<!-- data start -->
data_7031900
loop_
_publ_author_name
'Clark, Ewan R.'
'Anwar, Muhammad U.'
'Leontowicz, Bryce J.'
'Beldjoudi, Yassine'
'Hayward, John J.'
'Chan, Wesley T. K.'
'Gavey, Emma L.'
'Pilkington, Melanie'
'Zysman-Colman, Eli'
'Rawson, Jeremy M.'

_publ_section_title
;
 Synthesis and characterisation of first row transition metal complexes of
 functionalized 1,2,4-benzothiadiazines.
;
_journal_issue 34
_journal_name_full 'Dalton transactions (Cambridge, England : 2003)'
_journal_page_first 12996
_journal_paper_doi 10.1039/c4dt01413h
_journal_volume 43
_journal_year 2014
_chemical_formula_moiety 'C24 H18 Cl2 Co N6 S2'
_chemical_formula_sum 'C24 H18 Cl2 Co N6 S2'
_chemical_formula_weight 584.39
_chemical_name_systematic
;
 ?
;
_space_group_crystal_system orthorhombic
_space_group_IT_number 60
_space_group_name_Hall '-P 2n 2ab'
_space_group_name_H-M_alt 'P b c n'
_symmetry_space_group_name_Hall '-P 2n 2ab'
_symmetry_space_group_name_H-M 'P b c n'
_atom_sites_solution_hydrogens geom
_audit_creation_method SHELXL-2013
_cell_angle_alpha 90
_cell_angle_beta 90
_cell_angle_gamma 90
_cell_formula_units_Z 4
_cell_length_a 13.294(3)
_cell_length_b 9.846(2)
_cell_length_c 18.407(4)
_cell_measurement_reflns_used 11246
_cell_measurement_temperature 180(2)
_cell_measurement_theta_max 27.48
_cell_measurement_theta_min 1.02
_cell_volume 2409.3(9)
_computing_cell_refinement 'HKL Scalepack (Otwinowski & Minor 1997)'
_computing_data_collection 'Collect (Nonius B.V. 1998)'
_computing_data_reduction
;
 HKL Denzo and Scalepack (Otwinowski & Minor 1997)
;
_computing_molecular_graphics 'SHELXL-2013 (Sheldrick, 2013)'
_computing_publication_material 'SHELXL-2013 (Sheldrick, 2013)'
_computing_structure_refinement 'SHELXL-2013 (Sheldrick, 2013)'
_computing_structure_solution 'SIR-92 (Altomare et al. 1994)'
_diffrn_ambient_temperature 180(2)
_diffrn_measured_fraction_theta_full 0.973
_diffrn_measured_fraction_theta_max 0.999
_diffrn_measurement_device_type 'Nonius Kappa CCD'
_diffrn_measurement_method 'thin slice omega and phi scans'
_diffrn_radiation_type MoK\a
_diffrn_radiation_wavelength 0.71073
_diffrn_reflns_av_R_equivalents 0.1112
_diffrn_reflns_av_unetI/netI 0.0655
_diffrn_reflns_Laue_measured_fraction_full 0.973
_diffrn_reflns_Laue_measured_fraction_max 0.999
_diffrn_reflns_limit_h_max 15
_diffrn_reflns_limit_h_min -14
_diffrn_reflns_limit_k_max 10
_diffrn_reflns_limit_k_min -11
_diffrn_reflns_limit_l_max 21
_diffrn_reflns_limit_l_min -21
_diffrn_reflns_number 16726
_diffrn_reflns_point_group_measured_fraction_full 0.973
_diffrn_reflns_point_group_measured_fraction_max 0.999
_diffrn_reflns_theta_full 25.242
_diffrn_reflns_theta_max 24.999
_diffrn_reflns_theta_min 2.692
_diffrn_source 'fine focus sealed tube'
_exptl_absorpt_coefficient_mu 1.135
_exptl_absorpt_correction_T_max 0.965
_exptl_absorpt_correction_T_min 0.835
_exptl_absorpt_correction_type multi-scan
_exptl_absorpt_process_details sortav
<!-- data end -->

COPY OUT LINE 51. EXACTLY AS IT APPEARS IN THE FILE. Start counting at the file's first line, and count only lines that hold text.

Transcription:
_cell_volume 2409.3(9)